Along with a new version of its Windows operating system, Microsoft is expected to announce a new browser next week, and rumors about the shape it will take have been bouncing around. The general tone of the speculation is excitement, though — whatever its form may be, it will be good. “The general sense is that … it’s time for a radical reinvention,” said Frost & Sullivan’s Avni Rambhia.
Rumors about Microsoft’s new browser, code-named “Spartan,” have been heating up: It will be an app; no, it will not. It will replace Internet Explorer — no, it will not.
Spartan will be a new browser that will look and work more like lightweight browsers such as Google Chrome and Mozilla Firefox.
No, it won’t.
“We are talking about IE 12,” said Rob Enderle, principal analyst at the Enderle Group. “‘Spartan’ is just the code name.”
Microsoft traditionally comes up with a new version of IE in line with a new release of the Windows OS, but “this will be the first time they try this across all consumer Windows devices,” Enderle told TechNewsWorld.
Loads of Spartan Scuttlebutt
Spartan reportedly will include Microsoft’s Cortana personal digital assistant technology.
It apparently will offer digital inking support that will let Windows 10 users annotate Web pages using a stylus, send the notes and annotations to others, and store those pages in OneDrive where they can be accessed by any browser.
Spartan reportedly will let users group tabs any way they like. It may let users open multiple sites in a group of tabs together, so they won’t have to switch between tabs.
Spartan reportedly will replace the “Modern” UI, aka “Metro,” which was part of Windows 8.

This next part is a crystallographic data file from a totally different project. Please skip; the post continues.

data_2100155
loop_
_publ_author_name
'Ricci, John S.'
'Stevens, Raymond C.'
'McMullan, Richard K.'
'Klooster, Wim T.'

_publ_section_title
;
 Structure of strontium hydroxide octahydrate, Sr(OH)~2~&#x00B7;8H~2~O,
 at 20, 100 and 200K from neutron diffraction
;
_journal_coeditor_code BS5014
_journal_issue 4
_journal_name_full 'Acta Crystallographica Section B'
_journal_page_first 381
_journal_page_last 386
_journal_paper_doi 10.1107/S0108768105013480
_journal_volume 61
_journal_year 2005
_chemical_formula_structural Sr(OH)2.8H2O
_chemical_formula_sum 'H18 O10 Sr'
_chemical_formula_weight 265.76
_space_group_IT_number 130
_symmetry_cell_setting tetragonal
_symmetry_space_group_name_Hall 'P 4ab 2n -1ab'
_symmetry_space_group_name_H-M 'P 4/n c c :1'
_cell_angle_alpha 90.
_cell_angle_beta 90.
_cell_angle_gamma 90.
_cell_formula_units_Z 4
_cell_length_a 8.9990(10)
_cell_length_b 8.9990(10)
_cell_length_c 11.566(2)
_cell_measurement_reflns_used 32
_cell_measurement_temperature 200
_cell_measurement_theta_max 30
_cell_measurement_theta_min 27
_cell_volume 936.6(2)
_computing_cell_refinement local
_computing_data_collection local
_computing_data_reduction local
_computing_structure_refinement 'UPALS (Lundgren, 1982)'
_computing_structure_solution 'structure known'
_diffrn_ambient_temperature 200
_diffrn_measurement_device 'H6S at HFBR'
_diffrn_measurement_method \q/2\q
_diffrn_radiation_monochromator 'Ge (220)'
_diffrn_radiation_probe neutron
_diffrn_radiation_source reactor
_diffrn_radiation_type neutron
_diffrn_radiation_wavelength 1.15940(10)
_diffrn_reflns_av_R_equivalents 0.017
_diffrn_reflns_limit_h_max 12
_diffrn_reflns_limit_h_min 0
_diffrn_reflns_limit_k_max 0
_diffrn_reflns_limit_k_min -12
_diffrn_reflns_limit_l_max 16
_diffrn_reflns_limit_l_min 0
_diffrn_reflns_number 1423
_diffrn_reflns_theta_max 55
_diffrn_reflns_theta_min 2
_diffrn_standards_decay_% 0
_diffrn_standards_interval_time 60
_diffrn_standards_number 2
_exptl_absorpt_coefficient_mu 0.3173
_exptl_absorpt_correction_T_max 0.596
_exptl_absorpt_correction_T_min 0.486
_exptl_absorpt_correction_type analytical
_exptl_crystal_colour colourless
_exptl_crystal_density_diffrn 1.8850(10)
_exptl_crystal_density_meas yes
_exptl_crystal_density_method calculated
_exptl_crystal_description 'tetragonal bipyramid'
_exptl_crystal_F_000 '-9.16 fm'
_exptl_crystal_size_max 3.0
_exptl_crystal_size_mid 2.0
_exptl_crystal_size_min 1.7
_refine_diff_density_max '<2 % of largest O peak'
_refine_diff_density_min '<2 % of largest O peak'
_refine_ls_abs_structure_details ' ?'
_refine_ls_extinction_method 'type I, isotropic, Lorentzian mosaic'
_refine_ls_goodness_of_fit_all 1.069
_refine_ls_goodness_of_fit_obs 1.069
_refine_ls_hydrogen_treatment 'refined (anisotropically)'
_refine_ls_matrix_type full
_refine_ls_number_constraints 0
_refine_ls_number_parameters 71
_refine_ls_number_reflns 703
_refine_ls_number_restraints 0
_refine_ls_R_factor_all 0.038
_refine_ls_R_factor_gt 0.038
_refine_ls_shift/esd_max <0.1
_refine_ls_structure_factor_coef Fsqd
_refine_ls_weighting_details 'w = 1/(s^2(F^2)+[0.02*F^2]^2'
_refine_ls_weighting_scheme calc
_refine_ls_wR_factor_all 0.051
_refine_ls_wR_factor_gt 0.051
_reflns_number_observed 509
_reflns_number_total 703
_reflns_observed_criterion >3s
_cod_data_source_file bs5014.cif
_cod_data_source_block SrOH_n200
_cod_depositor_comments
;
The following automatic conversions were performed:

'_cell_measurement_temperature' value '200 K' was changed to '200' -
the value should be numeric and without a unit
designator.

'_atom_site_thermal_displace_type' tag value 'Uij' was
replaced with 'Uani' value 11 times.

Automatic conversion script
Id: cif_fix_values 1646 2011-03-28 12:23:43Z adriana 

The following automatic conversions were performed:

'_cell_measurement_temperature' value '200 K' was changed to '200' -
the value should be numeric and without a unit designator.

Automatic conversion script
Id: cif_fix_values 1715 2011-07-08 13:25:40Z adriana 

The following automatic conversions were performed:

The new browser will run across PCs, tablets and phones.
Developers “should like the consistency,” Enderle told TechNewsWorld.
Microsoft has solicited user comments and opinions, which in itself is notable.
“This is so very different from Windows 8 and Vista, when it seemed like Microsoft was almost hiding from user comments and opinions,” Enderle said.
Spartan reportedly will include a reading mode that will let users see just the text of an article, and will have a borderless window that lets content stretch to the screen’s edges.
The Need for Change
“The general sense is that IE was built for a PC-centric era, for enterprise productivity-type uses, and it’s time for a radical reinvention,” said Avni Rambhia, digital media industry principal at Frost & Sullivan.
The usage pattern for browsers is changing — from accessing audio, video and pages on the Internet to serving as vehicles for advertisements, she told TechNewsWorld.
“The rise in HTML 5 use is changing the modalities of how videos are delivered,” Rambhia explained. “It makes sense that Microsoft wants to rebuild the browser from the ground up.”
At the very least, she speculated, Spartan would be optimized for Office 360, on which Microsoft “has a huge bet.”
When Spartan Might Debut
Spartan’s unveiling could take place on Jan. 21, along with Microsoft’s announcement of Windows 10.
“That’s my expectation,” Enderle said. “It’s based on a consensus of rumors, so I think we can rely on that date.”
In any event, Microsoft likely will release a beta of Spartan by the end of March at the latest, Frost’s Rambhia speculated. The actual launch date “would probably be before the back-to-school season.”
Microsoft is expending “a great deal of effort” in ensuring Spartan is backward-compatible with its predecessors, Enderle said. “Reading between the lines, it feels like they’re using some of their visualization technology to make this happen, and I’m expecting backward-compatibility to be better than in prior versions.”
Meanwhile, IE’s share of the browser market in the United States rose from 31 percent in mid-November to 40 percent in December, while Google Chrome’s share fell from 35 percent to 30 percent during the same period, StatCounter reported.
It’s hard to explain why, given that PC sales are weak, but if this is a trend, it might portend well for IE’s future
By Richard Adhikari